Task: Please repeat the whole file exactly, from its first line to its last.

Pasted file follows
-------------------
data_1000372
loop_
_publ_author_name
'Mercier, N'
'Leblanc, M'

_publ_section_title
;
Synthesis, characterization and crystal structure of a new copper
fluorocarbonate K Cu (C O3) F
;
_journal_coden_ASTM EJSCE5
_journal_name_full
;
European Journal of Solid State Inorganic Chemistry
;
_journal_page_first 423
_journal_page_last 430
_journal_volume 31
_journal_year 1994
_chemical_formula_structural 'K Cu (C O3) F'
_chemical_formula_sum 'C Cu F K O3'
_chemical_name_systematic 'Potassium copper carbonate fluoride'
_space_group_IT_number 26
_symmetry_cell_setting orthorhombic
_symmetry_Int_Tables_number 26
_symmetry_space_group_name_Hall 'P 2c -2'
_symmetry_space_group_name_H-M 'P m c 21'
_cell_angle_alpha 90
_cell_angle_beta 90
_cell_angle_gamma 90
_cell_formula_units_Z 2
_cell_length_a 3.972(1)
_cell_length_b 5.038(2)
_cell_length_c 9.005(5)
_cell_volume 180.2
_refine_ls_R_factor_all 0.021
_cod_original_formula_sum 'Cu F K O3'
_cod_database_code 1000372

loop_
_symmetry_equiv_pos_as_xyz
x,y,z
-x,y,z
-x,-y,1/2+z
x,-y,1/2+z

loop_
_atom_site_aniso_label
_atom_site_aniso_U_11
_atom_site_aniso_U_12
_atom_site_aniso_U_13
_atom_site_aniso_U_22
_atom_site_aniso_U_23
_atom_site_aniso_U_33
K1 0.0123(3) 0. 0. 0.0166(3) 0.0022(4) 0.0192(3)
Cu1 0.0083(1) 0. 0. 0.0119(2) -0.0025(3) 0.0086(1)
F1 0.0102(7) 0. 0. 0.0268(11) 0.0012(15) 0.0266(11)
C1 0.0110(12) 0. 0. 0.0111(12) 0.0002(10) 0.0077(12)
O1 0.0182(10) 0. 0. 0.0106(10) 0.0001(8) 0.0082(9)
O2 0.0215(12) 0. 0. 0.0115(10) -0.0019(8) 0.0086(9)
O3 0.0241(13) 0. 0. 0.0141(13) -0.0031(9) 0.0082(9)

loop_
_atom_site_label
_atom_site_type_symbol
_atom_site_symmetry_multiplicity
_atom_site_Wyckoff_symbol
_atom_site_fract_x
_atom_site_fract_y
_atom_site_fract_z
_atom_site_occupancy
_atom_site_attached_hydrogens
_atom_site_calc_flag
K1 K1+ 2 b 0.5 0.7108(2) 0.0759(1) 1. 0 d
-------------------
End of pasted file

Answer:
data_1000372
loop_
_publ_author_name
'Mercier, N'
'Leblanc, M'

_publ_section_title
;
Synthesis, characterization and crystal structure of a new copper
fluorocarbonate K Cu (C O3) F
;
_journal_coden_ASTM EJSCE5
_journal_name_full
;
European Journal of Solid State Inorganic Chemistry
;
_journal_page_first 423
_journal_page_last 430
_journal_volume 31
_journal_year 1994
_chemical_formula_structural 'K Cu (C O3) F'
_chemical_formula_sum 'C Cu F K O3'
_chemical_name_systematic 'Potassium copper carbonate fluoride'
_space_group_IT_number 26
_symmetry_cell_setting orthorhombic
_symmetry_Int_Tables_number 26
_symmetry_space_group_name_Hall 'P 2c -2'
_symmetry_space_group_name_H-M 'P m c 21'
_cell_angle_alpha 90
_cell_angle_beta 90
_cell_angle_gamma 90
_cell_formula_units_Z 2
_cell_length_a 3.972(1)
_cell_length_b 5.038(2)
_cell_length_c 9.005(5)
_cell_volume 180.2
_refine_ls_R_factor_all 0.021
_cod_original_formula_sum 'Cu F K O3'
_cod_database_code 1000372

loop_
_symmetry_equiv_pos_as_xyz
x,y,z
-x,y,z
-x,-y,1/2+z
x,-y,1/2+z

loop_
_atom_site_aniso_label
_atom_site_aniso_U_11
_atom_site_aniso_U_12
_atom_site_aniso_U_13
_atom_site_aniso_U_22
_atom_site_aniso_U_23
_atom_site_aniso_U_33
K1 0.0123(3) 0. 0. 0.0166(3) 0.0022(4) 0.0192(3)
Cu1 0.0083(1) 0. 0. 0.0119(2) -0.0025(3) 0.0086(1)
F1 0.0102(7) 0. 0. 0.0268(11) 0.0012(15) 0.0266(11)
C1 0.0110(12) 0. 0. 0.0111(12) 0.0002(10) 0.0077(12)
O1 0.0182(10) 0. 0. 0.0106(10) 0.0001(8) 0.0082(9)
O2 0.0215(12) 0. 0. 0.0115(10) -0.0019(8) 0.0086(9)
O3 0.0241(13) 0. 0. 0.0141(13) -0.0031(9) 0.0082(9)

loop_
_atom_site_label
_atom_site_type_symbol
_atom_site_symmetry_multiplicity
_atom_site_Wyckoff_symbol
_atom_site_fract_x
_atom_site_fract_y
_atom_site_fract_z
_atom_site_occupancy
_atom_site_attached_hydrogens
_atom_site_calc_flag
K1 K1+ 2 b 0.5 0.7108(2) 0.0759(1) 1. 0 d